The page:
TODAY I am loving the defiant and proud but still harshly realistic assessment of the current situtation by Football365’s professional Boro loving rock and roll Northern Monkey John Nicholson.
I largely agree with both his poetic appraisal of both Teesside’s psycho-history and his analysis of how impending relegation will sit in the grander scheme of things. I don’t take a doomladen millenarian view that relegation is the end of the world. If anything it may dampen down some of the damaging aspects of hysterical over-expectation and inject a new sense of realism about what – and how – we can achieve.
Within the eloquent piece Nicholson says:
“It also still has a Premier League football club – just – and it has done for 11 years. We’ve been in the top flight longer than many bigger city clubs. We have done this while employing at least two managers that ended up being a by-word for football jokes, while supposedly better managers took their clubs down. Maybe they were not always as bad as history re-wrote them to be.
“As higher profile clubs have come up and gone down, we have survived and at least can point to our first silverware in 2004’s League Cup. This is as much success as the club has ever had. So while it might seem odd to the outsider, we feel like we’ve been living in clover, competing at this level and doing alright. It’s not always been pretty, but that’s Teesside all over. We find glamour in grit.
“Now it could well be coming to an end, at least for a season, but Teesside knows a thing or two about decline and how to deal with it. It’s a tough area with firm minds and absolutely no pretension. It is innately equipped to deal with relegation because recent success is but a blip in the Middlesbrough tradition.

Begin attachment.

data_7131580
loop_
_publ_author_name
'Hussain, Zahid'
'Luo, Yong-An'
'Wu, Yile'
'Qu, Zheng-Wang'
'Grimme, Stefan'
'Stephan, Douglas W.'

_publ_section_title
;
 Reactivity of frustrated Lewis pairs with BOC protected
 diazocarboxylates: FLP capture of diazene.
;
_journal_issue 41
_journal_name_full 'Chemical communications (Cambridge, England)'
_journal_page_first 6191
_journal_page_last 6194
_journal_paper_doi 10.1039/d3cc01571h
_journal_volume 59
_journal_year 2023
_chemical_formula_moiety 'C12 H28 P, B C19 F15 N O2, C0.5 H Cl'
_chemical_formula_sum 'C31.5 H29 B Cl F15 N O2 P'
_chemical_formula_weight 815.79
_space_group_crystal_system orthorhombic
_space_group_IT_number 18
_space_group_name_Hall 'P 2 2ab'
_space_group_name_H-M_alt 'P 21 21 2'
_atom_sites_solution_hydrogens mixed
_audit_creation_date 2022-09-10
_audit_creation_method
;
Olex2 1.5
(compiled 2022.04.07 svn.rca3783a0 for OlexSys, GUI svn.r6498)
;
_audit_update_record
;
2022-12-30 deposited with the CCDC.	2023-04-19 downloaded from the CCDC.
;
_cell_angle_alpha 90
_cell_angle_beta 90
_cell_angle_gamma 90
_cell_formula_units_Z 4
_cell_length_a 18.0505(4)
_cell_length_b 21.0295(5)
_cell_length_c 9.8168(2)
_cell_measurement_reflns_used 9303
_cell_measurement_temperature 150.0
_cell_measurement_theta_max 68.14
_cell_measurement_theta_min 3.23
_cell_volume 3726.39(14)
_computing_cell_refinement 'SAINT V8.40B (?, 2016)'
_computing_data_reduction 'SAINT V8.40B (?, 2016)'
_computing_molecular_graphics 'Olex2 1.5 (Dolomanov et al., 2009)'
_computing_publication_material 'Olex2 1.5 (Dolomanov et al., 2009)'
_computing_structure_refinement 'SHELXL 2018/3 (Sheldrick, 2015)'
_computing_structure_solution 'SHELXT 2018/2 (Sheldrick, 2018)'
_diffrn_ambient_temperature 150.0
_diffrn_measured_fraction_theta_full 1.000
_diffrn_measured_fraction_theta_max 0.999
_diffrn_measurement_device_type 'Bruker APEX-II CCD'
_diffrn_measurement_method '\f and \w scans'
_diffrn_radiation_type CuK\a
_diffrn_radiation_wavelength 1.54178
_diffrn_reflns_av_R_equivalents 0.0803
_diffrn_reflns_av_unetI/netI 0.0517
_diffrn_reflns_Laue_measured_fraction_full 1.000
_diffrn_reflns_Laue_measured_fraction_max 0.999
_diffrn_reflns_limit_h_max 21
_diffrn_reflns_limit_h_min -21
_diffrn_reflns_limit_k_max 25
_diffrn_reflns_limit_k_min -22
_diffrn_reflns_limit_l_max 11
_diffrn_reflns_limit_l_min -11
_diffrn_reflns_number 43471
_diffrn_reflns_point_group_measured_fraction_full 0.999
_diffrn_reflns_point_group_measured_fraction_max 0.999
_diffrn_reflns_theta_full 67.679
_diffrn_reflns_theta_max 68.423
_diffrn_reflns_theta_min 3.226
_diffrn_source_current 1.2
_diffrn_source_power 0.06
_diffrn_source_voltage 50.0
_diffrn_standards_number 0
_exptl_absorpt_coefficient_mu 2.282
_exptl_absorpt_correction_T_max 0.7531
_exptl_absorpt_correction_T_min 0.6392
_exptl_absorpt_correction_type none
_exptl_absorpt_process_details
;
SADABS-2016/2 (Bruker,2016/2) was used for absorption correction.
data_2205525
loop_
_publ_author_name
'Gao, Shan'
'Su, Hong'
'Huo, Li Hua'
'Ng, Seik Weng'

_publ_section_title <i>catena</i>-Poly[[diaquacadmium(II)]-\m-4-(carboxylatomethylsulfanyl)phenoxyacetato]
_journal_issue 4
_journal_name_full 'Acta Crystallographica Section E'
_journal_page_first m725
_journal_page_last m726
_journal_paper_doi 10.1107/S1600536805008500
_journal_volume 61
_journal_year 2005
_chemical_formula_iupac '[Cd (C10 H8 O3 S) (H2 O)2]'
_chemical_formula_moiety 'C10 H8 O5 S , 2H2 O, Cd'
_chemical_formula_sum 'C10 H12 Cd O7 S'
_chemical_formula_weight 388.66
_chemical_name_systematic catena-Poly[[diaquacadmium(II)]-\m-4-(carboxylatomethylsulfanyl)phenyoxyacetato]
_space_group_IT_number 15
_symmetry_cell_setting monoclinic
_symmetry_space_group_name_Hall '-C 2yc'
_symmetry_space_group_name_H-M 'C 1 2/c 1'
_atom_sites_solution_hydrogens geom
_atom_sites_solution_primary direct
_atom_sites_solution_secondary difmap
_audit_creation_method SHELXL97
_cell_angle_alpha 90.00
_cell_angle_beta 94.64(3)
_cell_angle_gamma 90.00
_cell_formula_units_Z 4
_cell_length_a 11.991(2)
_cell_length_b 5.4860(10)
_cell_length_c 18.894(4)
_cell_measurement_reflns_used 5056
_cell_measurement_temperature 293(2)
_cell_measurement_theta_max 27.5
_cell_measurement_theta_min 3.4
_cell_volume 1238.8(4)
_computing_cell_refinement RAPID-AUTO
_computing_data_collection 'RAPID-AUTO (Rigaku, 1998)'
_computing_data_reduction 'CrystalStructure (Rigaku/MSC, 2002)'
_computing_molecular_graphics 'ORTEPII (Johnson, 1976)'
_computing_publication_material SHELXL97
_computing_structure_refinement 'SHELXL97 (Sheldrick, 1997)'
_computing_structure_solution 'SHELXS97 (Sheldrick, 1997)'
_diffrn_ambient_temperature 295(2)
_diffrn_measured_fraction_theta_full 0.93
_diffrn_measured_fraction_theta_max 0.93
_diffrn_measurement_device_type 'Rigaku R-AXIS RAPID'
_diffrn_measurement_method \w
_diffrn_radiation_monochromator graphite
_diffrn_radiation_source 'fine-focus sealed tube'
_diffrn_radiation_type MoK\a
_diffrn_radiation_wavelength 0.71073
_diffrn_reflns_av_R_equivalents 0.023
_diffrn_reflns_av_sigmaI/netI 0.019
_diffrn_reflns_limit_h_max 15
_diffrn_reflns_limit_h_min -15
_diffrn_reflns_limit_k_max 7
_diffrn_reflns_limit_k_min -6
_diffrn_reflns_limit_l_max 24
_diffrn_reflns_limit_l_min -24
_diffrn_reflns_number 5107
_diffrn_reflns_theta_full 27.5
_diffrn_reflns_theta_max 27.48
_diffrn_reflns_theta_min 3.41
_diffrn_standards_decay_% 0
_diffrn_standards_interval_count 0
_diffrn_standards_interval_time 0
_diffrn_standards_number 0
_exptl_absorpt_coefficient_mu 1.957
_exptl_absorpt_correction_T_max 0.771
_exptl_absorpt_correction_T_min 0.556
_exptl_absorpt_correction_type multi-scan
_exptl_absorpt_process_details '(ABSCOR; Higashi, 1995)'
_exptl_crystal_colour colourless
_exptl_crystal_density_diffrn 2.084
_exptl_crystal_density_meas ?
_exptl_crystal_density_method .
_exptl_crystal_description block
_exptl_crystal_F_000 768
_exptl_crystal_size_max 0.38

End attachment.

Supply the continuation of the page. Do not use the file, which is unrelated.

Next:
“This has been an unusually golden period in the Boro’s history. A period of decline was inevitable at some point. So many of us have psychologically prepared ourselves for it. The younger generation brought up at the Riverside on rich, creamy top flight football may feel it more painfully, but the club stands as a testament to resilience, to bloody-minded survival, to what can be achieved by loyalty, firmness of mind and by growing a giant pair of bollocks. We don’t blindly look to false Gods and so-called Messiahs to rescue us. “
Those sentiments would sit easily in this blog. Yesterday in a live post-derby web-chat between people from the Gazette and Chronicle I was asked, to paraphrase, if Boro were heading towards administration and disintegration or whether they were following the now well trodden path of Charlton, Leicester and Southampton towards disaster.
I answered no, that the future will probably be more mundane than that. If Boro go down – and incredibly, despite being woeful for months that is yet far from certain – they will simply revert to their natural status as a upper second tier club pushing for promotion every other year in front of crowds of 18-20 thousand.
We would not implode but would just revert like Cinderella at midnight to being the club that existed the day before Robbo walked through the Ayresome Park gates, only with a nice new stadium and a box in the loft full of fantastic memories of Wembley, Cardiff and Eindhoven that can never be taken away and that many other clubs’ fans would die for.
Relegation would not be a major realignment of the balance of power, just football gravity pulling us back to our natural level, a process that has been kept at bay for a decade by Gibbo’s cash and the momentum we gained with a bold leap forward.
It is the current golden age that we are now leaving that has been the abberration.